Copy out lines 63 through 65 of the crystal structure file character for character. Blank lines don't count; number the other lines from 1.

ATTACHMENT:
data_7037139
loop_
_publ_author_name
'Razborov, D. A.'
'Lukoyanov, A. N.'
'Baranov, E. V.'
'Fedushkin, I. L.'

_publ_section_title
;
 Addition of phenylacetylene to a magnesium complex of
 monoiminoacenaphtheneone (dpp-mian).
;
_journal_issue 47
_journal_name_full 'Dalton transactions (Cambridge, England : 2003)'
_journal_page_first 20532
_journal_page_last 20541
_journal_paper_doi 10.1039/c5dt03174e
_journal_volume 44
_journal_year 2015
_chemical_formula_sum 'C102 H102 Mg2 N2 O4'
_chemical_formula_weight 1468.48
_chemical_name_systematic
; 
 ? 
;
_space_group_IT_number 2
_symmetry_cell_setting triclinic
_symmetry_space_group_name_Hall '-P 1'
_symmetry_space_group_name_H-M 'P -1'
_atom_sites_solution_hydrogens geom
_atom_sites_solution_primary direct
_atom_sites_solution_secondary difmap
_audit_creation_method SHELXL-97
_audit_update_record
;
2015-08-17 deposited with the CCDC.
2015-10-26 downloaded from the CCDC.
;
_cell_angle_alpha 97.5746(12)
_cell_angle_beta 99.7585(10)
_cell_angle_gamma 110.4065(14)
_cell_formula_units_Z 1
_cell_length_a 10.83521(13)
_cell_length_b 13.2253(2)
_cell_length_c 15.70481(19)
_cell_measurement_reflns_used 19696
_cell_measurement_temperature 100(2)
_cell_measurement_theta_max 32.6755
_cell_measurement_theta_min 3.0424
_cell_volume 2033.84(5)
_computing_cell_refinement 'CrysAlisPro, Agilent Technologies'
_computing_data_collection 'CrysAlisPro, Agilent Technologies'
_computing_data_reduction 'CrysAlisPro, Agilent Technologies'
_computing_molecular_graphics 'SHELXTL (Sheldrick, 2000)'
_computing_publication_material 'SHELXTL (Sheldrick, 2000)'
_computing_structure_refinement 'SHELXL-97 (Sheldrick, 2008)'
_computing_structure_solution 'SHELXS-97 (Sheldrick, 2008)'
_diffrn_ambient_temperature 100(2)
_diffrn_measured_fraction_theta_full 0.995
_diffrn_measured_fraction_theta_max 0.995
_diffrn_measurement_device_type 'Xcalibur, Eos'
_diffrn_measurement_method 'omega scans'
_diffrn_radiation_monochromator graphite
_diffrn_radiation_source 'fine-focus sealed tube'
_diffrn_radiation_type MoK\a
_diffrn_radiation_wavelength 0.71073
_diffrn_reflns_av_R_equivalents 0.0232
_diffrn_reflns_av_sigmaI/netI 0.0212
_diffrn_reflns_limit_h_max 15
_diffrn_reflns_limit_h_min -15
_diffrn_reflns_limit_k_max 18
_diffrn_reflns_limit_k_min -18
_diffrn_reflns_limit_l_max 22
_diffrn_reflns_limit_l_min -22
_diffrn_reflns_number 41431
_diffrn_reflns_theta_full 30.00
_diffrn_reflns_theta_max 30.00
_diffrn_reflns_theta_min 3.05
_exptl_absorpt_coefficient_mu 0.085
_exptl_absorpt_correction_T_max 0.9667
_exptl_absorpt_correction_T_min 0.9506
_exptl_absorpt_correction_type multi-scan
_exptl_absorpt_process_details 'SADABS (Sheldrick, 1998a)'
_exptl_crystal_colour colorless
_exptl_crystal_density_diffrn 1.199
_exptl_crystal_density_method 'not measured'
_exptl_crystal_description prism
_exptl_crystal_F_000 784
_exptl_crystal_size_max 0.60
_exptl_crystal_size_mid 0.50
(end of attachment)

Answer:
_diffrn_radiation_monochromator graphite
_diffrn_radiation_source 'fine-focus sealed tube'
_diffrn_radiation_type MoK\a